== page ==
The expedited reviewer has concerns about the safety of a researcher. This is not one of the concerns that the board asked to look at during the review of a protocol; however, the researcher is meeting with all types of people and in some instances might meet up with them at a later time. The board asks that precautions be taken so the researcher can protect herself.

I read “all types of people” as a euphemism for “dangerous,” “lower class” and “black” men. I was surprised by such a response from an organization whose sole purpose is to protect the safety of powerless research subjects. This incident continues to serve as a powerful reminder of the institutionalized hostility, racism, and betrayal that characterizes working-class lives (see Hays 2003; Lareau 2003).

Over the course of my research, I was continually forced to think about the potential difficulties in forging connections across lines of power and identity—whether class, race, gender, or sexual orientation—though never in ways that the IRB envisioned. John, a twenty-seven-year-old black man who was studying for an accounting exam at a Richmond community college, stopped halfway through the interview to tell me point-blank: “You know, the average white woman won’t even look me in the eye. They look away. I was so shocked when you sat down and talked to me and would even look me in the face … then I learned that you wanted something from me and it made sense.” Yet another respondent scoffed at me when we met downtown one afternoon and I suggested we conduct the interview in a wine bar, the only place that was open during the post-lunch, pre-dinner afternoon hours: “I drink beer.”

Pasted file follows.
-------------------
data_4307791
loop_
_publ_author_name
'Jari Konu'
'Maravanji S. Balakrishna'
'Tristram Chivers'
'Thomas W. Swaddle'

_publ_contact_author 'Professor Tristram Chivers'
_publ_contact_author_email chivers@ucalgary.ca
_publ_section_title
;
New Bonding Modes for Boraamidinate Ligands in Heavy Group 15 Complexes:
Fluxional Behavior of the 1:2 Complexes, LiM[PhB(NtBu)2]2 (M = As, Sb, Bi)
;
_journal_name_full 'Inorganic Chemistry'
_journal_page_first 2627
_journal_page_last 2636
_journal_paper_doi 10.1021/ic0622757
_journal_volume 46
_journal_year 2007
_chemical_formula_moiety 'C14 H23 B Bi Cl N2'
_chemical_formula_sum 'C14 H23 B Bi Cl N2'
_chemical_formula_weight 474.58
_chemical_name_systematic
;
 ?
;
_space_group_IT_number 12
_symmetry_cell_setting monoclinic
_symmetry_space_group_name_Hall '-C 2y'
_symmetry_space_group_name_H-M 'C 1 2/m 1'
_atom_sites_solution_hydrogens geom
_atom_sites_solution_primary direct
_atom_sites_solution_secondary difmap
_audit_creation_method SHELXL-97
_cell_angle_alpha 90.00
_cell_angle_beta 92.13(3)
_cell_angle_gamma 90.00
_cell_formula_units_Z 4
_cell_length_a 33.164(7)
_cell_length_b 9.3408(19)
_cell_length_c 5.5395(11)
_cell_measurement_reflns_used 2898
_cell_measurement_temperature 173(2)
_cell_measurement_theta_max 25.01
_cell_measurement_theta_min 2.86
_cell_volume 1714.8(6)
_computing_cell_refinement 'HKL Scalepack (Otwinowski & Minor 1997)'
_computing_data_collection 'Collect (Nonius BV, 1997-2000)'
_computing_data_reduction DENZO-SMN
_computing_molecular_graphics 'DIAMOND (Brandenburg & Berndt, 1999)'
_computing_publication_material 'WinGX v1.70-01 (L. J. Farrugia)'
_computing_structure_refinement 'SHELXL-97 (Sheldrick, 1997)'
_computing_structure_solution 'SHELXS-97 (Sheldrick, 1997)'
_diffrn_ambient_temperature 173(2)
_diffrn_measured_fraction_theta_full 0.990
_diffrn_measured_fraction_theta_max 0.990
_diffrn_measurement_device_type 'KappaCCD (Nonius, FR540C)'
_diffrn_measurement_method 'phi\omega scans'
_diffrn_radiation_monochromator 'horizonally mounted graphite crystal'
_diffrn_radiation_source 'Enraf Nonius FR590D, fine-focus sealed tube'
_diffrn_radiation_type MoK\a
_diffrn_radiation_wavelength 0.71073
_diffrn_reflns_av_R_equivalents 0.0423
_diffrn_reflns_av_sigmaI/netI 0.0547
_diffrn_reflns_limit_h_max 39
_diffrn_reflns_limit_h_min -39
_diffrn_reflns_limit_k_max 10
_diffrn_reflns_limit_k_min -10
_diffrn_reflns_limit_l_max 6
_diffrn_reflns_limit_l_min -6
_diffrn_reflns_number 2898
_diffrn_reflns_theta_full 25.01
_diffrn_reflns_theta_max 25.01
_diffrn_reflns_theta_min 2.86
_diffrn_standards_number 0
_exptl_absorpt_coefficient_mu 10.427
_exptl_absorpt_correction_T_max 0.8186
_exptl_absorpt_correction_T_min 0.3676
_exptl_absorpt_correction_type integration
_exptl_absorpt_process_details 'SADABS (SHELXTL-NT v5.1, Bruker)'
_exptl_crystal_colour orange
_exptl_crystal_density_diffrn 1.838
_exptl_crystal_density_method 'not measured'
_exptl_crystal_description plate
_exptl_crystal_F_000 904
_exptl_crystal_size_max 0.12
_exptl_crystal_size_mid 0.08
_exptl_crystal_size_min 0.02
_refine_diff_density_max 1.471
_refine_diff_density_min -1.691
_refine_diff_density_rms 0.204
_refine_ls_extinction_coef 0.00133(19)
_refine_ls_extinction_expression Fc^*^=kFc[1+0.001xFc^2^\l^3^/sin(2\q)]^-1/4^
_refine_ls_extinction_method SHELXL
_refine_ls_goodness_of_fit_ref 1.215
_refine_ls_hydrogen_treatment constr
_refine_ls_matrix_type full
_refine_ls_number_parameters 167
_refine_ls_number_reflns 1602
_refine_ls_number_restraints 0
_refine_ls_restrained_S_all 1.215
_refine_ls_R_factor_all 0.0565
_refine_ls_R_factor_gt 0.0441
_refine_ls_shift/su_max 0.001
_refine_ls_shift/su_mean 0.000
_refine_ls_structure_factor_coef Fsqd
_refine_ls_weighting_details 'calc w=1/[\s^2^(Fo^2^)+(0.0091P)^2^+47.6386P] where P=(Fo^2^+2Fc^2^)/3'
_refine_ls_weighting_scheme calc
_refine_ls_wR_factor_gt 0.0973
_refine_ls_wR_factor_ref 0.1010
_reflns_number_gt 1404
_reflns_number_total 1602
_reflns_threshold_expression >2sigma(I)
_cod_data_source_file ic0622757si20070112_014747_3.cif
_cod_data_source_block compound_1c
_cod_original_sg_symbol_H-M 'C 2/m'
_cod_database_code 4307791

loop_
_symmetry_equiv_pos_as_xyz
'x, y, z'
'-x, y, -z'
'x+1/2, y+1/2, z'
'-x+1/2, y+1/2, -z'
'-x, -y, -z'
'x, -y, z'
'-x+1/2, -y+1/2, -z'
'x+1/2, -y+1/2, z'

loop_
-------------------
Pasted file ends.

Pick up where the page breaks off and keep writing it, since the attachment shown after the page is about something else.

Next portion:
(p.162) Being close in age to my respondents helped me to bridge the gap between our disparate social locations. In my typical graduate school uniform of jeans, a sweater, boots, and a ponytail, I could blend in at the community college or at Wal-Mart. When I laughed about my own prolonged transition to adulthood, talked about the fourteen-hour days my mom pulls as a small business owner, or recalled my experiences of apprehension as a first-generation college student, respondents would often visibly relax and respond with stories or even advice of their own.5 Some, only partially jokingly, referred to the interview as “free therapy,” seeming to savor the opportunity to communicate their difficult emotions to someone who would listen.